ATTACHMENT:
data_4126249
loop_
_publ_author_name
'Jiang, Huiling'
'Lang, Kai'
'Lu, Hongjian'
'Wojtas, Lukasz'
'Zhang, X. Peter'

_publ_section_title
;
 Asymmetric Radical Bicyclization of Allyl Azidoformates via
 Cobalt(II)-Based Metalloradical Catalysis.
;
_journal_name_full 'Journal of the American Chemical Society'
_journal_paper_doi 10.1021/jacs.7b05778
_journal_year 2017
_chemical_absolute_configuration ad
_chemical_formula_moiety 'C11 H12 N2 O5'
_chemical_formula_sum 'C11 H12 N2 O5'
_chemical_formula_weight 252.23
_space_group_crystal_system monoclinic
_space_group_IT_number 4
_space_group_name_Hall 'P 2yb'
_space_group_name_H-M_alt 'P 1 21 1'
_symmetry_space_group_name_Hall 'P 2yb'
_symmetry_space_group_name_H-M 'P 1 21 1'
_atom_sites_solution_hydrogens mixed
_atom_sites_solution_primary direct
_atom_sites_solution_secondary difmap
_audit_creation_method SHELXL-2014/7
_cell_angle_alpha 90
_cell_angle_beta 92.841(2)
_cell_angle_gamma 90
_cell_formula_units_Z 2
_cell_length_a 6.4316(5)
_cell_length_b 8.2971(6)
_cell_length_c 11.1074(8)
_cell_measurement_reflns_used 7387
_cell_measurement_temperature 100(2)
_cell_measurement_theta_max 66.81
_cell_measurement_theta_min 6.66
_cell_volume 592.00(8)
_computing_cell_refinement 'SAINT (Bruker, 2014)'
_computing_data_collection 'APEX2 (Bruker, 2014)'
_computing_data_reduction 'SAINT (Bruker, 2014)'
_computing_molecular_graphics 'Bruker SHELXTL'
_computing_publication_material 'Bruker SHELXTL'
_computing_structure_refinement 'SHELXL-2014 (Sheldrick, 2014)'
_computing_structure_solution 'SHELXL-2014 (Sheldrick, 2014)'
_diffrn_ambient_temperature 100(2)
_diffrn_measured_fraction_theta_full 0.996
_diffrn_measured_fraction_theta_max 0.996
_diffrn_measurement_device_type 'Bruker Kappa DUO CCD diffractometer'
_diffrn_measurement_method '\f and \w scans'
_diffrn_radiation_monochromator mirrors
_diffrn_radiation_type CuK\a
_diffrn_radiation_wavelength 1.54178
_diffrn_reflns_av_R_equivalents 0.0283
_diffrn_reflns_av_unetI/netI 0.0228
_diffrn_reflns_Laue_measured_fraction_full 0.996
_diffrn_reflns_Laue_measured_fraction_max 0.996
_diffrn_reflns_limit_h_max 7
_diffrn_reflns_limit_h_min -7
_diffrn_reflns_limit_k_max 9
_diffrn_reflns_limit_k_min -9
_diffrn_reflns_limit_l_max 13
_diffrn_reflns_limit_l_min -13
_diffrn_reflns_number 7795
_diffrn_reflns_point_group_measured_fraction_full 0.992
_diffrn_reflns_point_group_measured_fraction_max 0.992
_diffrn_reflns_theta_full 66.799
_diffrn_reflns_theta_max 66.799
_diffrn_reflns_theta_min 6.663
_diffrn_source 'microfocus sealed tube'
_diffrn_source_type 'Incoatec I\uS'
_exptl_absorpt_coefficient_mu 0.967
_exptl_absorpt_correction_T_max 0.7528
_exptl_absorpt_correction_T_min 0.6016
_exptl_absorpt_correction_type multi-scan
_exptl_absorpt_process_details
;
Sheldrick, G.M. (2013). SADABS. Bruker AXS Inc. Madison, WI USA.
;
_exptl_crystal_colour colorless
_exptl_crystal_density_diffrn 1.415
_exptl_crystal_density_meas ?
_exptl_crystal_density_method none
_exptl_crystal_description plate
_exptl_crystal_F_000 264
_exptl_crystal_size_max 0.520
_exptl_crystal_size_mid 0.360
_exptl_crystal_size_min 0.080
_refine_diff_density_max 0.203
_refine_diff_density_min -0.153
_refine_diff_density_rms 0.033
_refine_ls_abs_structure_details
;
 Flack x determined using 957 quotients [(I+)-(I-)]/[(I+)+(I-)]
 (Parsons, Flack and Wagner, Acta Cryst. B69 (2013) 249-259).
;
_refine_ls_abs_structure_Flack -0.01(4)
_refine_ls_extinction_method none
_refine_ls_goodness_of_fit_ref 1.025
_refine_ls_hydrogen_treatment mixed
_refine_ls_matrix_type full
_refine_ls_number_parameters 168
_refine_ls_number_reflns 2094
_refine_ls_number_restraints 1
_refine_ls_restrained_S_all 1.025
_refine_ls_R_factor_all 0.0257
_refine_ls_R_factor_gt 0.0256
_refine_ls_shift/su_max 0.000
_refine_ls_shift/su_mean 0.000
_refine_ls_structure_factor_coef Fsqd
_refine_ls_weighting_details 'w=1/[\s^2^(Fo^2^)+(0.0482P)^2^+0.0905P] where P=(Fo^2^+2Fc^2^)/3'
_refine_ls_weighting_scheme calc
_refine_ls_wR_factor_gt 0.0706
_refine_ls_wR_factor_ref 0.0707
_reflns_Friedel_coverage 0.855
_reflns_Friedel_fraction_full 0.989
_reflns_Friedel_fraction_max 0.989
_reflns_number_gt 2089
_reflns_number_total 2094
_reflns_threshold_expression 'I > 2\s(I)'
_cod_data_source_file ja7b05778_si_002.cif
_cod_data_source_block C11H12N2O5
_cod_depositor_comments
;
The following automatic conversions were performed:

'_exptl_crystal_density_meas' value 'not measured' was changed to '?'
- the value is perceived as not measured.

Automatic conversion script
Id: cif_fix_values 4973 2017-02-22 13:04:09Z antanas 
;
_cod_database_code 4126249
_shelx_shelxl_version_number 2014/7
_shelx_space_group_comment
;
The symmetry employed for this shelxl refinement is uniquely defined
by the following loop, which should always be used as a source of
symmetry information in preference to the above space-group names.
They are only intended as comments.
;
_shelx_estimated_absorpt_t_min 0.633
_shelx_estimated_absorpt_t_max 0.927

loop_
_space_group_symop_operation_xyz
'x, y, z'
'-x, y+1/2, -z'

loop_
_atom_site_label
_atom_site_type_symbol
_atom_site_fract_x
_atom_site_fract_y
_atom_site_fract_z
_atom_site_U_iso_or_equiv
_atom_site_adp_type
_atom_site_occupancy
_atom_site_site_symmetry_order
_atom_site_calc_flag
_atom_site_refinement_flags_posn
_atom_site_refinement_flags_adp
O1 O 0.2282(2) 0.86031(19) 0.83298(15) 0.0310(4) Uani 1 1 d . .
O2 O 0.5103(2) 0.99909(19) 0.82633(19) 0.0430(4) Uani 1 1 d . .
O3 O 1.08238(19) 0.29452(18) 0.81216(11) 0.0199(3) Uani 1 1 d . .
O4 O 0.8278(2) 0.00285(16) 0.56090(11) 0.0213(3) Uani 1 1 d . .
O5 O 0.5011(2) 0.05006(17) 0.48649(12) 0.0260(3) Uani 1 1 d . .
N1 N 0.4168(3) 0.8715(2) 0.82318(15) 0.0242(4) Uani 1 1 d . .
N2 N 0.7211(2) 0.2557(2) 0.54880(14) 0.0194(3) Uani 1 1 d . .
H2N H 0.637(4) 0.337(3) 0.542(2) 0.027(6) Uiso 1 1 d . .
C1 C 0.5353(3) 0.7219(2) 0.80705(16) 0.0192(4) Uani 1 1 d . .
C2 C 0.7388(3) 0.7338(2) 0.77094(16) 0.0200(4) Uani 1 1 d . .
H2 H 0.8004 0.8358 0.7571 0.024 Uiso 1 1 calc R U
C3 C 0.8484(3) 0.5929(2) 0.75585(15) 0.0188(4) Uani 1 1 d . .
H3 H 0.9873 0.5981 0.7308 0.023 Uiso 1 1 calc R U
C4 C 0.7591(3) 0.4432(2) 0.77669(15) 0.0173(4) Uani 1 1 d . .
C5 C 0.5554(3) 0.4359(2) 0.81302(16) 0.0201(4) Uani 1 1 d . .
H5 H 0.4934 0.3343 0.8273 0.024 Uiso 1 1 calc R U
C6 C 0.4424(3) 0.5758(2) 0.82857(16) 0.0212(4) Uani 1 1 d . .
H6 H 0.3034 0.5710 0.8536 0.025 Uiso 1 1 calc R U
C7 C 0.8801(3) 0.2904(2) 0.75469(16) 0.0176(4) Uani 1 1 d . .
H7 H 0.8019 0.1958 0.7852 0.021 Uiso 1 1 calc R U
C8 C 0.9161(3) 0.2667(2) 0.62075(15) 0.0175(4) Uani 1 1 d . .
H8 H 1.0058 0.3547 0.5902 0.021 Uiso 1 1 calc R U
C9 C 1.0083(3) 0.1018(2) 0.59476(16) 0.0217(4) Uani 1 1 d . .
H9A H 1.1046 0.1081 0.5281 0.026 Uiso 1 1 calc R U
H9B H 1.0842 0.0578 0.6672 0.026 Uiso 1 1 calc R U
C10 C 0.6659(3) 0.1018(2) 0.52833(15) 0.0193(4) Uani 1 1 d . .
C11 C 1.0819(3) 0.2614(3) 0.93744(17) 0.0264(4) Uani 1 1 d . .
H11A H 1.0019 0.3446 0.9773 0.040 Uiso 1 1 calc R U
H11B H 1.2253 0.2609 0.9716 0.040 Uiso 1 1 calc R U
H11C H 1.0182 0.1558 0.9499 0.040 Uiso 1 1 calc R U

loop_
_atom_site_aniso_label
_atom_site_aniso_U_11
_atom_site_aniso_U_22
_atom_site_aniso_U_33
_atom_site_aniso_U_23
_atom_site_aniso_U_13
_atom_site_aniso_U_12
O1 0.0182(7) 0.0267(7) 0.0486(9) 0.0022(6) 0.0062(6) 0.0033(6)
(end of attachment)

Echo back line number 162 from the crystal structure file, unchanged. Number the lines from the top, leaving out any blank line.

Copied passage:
_atom_site_refinement_flags_adp